Here's a Thought: Washington Nationals' Sean Burnett on Shaky Ground

Nathaniel StoltzSenior Analyst IDecember 28, 2009

WASHINGTON - AUGUST 06:  Manager Jim Riggleman #5 of the Washington Nationals removes pitcher Sean Burnett #17 from the game against the Florida Marlins at Nationals Park on August 6, 2009 in Washington, DC. The Nationals defeated the Marlins 12-8.  (Photo by Doug Pensinger/Getty Images)
Doug Pensinger/Getty Images

The Nationals acquired Sean Burnett from the Pittsburgh Pirates during midseason 2009 and were rewarded with a 3.20 ERA down the stretch. Burnett also posted a 3.06 ERA with Pittsburgh prior to the trade, so his ERA for the year was 3.12.

Given those numbers, it would seem that the former top prospect has settled in nicely as a middle reliever, but upon closer inspection, that's not the case.

Burnett had the lowest BABIP of any pitcher in the majors who threw at least 50 innings last year at .201. Ironically, the pitcher he was traded for, Joel Hanrahan, had the highest at .392.

Indeed, when you look at Burnett's other statistics, they don't look like those of a three-ish ERA pitcher. 43/28 K/BB ratio? Meh. A HR/9 of .94? OK, I guess. But those look more like the numbers of a serviceable, 4.5-5.0 ERA pitcher than one with a 3.12 mark.

I wondered if there was some reason Burnett's BABIP was so low. Earlier this month, I found that the one other pitcher with a .201 BABIP (Astros lefty Tim Byrdak) had done an excellent job limiting liners and actually deserved one of the lowest BABIPs in the majors (.277, which is still far higher than .201).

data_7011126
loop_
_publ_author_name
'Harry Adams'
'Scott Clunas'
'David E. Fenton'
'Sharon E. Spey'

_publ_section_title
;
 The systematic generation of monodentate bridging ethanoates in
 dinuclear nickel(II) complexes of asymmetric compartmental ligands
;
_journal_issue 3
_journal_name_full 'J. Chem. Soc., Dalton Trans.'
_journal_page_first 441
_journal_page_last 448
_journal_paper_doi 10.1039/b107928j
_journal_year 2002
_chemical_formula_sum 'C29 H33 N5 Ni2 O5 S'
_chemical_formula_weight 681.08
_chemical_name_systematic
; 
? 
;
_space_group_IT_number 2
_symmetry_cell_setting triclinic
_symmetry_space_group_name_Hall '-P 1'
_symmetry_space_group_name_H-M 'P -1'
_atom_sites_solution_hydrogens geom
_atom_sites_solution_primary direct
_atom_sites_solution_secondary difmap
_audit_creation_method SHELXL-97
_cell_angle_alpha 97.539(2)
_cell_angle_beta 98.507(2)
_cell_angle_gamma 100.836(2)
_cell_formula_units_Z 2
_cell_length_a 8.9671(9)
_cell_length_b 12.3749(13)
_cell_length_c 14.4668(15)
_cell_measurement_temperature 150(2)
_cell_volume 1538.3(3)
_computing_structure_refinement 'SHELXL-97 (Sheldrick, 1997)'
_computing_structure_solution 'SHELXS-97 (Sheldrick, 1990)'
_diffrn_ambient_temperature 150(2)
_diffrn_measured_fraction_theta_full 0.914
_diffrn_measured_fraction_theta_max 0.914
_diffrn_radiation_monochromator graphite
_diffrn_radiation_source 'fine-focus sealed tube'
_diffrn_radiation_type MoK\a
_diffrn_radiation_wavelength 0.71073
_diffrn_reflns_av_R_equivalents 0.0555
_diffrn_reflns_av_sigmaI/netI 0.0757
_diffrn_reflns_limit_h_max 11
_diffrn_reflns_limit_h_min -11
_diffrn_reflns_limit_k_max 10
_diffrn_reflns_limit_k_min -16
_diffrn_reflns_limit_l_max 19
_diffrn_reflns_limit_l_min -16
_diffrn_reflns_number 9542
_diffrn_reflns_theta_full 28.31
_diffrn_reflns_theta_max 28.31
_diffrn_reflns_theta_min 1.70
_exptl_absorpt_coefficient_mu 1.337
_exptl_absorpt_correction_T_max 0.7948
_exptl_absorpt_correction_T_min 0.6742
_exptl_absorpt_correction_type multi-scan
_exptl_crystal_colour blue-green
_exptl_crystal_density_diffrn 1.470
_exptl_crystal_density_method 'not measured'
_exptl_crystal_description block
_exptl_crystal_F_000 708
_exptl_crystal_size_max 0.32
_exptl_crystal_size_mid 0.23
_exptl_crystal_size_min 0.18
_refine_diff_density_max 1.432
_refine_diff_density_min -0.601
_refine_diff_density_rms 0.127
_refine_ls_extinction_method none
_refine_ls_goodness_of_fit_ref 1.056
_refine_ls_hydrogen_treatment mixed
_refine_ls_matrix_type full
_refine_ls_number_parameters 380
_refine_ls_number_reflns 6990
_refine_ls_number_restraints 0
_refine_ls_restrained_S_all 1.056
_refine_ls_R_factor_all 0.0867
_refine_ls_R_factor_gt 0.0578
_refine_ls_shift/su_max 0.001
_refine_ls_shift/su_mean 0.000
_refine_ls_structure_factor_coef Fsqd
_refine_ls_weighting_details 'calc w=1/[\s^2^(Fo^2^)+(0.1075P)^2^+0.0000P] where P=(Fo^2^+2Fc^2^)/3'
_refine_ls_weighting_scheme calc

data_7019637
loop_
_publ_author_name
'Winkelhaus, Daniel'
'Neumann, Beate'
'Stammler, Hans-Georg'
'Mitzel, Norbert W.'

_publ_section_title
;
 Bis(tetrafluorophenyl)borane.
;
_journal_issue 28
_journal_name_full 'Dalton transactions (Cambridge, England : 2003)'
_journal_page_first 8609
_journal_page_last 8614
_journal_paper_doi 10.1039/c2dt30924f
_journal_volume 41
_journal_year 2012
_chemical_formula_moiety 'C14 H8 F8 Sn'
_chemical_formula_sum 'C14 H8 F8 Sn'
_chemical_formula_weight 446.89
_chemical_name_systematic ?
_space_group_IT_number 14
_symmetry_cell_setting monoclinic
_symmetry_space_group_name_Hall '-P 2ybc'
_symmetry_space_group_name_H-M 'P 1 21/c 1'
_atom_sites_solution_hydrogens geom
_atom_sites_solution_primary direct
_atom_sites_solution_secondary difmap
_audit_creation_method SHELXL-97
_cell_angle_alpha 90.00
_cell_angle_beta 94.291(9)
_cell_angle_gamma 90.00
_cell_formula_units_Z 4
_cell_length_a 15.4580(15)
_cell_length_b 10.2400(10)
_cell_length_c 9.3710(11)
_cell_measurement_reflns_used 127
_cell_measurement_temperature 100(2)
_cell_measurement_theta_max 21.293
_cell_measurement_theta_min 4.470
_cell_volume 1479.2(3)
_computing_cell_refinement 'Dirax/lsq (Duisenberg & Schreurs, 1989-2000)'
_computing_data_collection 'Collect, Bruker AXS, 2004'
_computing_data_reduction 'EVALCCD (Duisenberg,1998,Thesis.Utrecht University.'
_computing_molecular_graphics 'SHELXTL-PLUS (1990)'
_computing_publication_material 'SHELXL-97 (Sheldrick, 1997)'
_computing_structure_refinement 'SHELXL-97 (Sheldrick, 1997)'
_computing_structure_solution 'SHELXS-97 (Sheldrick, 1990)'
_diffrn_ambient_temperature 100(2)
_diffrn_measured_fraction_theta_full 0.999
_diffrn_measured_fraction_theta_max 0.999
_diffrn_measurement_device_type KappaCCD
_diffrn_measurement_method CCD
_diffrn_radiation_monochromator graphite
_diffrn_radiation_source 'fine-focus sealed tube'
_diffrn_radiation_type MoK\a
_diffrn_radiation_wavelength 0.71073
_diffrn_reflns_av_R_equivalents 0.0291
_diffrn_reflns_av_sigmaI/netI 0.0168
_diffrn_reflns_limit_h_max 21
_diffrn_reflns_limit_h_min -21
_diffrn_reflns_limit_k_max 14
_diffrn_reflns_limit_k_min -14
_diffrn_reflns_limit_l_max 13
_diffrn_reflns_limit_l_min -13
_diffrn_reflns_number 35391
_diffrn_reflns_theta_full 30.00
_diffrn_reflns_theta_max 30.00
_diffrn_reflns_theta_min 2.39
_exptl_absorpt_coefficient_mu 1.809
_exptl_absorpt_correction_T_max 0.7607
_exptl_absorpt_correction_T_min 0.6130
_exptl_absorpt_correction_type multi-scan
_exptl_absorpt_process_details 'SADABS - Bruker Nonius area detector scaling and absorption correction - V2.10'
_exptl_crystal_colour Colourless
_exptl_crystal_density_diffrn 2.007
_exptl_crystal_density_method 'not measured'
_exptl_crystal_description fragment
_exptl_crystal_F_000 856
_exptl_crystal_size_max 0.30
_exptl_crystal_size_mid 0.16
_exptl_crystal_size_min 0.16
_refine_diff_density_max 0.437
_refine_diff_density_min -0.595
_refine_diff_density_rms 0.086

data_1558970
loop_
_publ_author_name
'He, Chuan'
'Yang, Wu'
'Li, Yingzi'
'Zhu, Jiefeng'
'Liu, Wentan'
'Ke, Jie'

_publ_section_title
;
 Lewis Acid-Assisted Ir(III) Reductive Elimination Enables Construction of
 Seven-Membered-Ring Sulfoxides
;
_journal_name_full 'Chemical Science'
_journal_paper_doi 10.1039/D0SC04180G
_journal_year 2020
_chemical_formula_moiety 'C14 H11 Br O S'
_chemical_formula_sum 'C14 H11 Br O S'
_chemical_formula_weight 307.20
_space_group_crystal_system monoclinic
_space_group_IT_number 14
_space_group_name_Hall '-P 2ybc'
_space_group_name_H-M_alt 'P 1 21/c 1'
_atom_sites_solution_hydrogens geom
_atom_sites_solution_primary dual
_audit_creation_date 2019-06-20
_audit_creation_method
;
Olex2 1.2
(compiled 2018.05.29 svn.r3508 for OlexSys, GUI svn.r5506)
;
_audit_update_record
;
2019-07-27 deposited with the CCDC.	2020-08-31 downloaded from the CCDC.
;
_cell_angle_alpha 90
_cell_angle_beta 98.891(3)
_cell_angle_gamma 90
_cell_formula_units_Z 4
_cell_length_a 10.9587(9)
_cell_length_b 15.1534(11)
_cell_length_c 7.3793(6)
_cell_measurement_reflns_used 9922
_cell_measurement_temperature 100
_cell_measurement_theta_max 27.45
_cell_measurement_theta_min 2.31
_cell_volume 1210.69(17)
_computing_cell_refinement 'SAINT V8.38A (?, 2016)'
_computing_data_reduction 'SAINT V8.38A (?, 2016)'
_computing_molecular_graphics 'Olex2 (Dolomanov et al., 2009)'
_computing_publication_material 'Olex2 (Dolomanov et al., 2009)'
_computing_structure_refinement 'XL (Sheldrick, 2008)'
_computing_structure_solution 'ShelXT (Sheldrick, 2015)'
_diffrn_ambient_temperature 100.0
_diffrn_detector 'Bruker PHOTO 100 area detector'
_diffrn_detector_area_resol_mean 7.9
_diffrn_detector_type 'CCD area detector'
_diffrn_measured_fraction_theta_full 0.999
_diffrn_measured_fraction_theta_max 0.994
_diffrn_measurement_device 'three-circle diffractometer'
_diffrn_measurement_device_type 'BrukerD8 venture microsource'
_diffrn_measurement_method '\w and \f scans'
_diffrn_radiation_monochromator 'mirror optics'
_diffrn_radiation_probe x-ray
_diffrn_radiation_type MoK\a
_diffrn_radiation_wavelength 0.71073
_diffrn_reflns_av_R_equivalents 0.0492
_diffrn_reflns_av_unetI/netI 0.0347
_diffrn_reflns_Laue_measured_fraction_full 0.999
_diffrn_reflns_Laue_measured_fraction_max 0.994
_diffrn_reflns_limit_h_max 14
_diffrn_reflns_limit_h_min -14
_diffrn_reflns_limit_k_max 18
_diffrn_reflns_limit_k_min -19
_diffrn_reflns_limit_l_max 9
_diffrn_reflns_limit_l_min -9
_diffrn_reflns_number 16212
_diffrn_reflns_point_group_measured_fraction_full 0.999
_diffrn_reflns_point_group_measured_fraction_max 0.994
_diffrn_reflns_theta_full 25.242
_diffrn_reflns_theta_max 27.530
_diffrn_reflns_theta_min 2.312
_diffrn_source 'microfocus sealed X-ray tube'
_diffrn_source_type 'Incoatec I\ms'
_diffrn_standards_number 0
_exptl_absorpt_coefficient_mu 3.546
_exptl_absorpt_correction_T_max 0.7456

There's certainly nothing in Burnett's track record that portends a .201 BABIP—he had a .309 mark as a 2004 rookie and a .298 one in 2008. 

Worse news than that is that Burnett actually gave up more line drives in 2009—20.8 percent—than he had in either of his previous years. That's slightly worse than average, and leads to a slightly worse than average .321 xBABIP.

A .120 difference.

The difference between Burnett's xBABIP and his BABIP is staggering—to put it in context, it's a whopping 35 points ahead of Phil Coke's second-place .085, and the highest difference in the other direction was Russ Springer's -.071.

So Burnett was picked up by his defense more than any other pitcher in baseball, in terms of simply taking away hits and turning them into outs. 

Not surprisingly, Burnett is high up on the True ERA/ERA difference list, coming in at 13th with a 1.87 run difference between his 3.12 ERA and 4.99 True ERA. He's really just a borderline second lefty/groundball specialist at this point, not an upper-echelon lefty reliever. 

Here's hoping the Nationals notice Burnett's 2009 luck and don't hand him a lot of high-leverage innings in 2010.